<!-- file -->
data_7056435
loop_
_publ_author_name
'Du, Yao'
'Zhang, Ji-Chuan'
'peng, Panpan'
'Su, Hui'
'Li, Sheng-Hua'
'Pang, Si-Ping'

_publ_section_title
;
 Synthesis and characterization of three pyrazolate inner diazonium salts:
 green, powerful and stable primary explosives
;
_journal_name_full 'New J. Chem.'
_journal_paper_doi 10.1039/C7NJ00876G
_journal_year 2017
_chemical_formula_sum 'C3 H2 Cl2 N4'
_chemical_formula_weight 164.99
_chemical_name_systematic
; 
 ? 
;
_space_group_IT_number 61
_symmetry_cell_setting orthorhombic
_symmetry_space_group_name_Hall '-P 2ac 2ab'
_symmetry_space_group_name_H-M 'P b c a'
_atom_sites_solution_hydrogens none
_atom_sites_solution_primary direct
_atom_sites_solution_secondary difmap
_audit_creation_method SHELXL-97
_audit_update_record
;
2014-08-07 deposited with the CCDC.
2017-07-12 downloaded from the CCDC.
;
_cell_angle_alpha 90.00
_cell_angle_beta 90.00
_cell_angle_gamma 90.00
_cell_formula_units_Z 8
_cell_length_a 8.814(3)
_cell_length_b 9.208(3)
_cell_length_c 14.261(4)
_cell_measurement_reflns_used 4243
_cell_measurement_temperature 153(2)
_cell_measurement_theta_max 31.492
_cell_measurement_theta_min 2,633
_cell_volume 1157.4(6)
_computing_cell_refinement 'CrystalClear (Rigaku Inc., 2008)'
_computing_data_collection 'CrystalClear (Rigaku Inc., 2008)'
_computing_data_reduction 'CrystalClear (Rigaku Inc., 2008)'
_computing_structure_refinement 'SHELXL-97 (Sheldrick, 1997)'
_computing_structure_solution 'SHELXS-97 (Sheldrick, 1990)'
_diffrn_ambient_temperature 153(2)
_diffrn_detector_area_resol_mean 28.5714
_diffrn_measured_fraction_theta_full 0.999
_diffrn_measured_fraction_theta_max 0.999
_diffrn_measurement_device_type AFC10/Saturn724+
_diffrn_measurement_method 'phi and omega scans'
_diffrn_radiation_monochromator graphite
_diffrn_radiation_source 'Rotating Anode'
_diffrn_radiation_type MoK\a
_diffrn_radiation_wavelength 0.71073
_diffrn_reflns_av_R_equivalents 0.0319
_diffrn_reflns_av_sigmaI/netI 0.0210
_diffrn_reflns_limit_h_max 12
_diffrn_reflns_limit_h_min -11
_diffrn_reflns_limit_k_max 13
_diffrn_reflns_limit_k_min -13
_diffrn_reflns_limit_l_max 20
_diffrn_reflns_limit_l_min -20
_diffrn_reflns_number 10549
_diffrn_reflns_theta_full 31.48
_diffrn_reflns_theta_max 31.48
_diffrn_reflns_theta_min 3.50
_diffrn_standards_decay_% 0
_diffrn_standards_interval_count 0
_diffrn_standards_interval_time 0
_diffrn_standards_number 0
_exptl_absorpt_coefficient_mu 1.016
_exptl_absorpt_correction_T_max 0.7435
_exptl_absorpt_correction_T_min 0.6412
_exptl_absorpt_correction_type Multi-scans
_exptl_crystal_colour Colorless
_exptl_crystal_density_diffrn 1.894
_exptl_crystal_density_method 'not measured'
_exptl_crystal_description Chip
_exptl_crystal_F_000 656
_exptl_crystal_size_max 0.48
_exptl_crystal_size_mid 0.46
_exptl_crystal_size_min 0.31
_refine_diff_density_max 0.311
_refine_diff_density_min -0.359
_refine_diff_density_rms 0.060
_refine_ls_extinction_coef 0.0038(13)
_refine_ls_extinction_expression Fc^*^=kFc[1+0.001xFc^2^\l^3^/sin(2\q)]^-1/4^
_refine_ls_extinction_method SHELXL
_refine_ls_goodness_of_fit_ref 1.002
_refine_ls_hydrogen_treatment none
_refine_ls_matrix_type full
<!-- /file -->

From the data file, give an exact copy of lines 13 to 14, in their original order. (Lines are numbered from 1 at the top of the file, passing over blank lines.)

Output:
 green, powerful and stable primary explosives
;